Iraqi Madhi army militiamen dance as they stand near a burning Iraqi army vehicle after attacking it on March 30, 2008 in the city of Basra. (PHOTO CREDIT: GETTY IMAGES)
FROM CNN's Jack Cafferty:
Iraq is back in the headlines and making its way back into the discussion on the campaign trail. A recent surge of violence in Baghdad and the southern city of Basra has revived the political debate over the war.
According to Iraqi officials, at least two hundred people were killed and another five hundred wounded just in Basra fighting since Tuesday. More than 100 were reported killed in Baghdad as of Sunday. This was the result of a U.S.-supported Iraqi effort to rid Shiite militias from the southern city of Basra.
The radical Shiite leader Muqtada al-Sadr called a truce yesterday between his Mahdi Army and Iraqi security forces. He wants concessions from the Iraqi government in return. And a curfew imposed by the government as a result of the fighting has been lifted for now. But the fighting could resume at any moment.
And the overriding question remains–is the surge in Iraq working? John McCain, who has staked his political fortunes on his support for the troop surge in Iraq, insists it is. He argues the recent uptick in violence is proof of the dangers of an early withdrawal of troops.
Senator Obama says the surge has decreased violence levels, but has not resolved the underlying tensions that exist in Iraq.
And Hillary Clinton says keeping U.S. troops in Iraq is a clear admission that the surge has failed.
Who is right?
Here’s my question to you: How will the recent violence in Iraq affect the campaigns of the presidential candidates?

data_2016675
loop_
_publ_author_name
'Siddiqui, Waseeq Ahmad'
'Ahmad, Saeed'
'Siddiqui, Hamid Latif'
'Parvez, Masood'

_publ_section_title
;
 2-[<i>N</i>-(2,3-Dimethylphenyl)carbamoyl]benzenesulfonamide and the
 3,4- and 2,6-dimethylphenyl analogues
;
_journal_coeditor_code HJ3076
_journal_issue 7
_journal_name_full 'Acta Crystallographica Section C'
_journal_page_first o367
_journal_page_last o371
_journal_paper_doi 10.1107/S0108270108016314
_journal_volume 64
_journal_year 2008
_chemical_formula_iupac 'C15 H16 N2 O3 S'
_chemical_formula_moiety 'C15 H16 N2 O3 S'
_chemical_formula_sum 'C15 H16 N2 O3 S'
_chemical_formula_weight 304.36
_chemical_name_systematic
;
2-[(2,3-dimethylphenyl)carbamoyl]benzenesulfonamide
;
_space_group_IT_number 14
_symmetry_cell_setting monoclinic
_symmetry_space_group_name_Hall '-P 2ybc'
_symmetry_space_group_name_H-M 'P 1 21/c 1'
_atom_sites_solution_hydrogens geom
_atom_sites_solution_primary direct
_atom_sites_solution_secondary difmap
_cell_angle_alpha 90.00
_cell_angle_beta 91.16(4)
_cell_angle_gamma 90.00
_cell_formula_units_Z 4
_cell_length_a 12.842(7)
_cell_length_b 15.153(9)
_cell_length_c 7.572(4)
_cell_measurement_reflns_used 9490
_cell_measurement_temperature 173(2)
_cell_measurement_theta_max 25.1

Interested to know which ones made it on air?
Paulette from Dallas, PA writes:
The surge temporarily quiets the violence but then it starts all over again. The U.S. is some place it is not welcome during a time that the country wants to engage in a civil war. They don't want political negotiations they want to have at each other. They will do this if the U.S. pulls out right now or if they wait 100 years. Let them get it over with and bring our military back home to their families.
Art from Nokomis, Florida writes:
If the current increase in violence continues to escalate in Iraq, John McCain might as well go home to Arizona and take up golf. He might, however, still have a slight chance of beating either Mr. Can't-Do- Any-Wrong or Mrs. Evil. If he starts giving the public some real straight talk about Iraq instead of echoing the Bush administration's talking points. Iraq is not and never was the central front of Islamic terrorism. It is a civil war precipitated by the current administration's zeal to rush to war. Unfortunately, it's going to continue until one faction wins, regardless of what we do or how long we remain there.
Alan from Buxton, Maine writes:
It will probably have little or no effect. No one running seems to understand that the results will be the same if we are in Iraq for another year or another 50 years. There will be a bloodbath in either event. Bush set things in motion of which he and most of his advisers had no understanding. The ones who did were dismissed and ignored. The war was a mistake, is a mistake and will continue to be a mistake no matter what we do.
Bad news from Iraq means bad news for McCain. No matter how much he tries to distance himself from Iraq war- Democrats are going to play his now unpopular "100 years war in Iraq" again and again.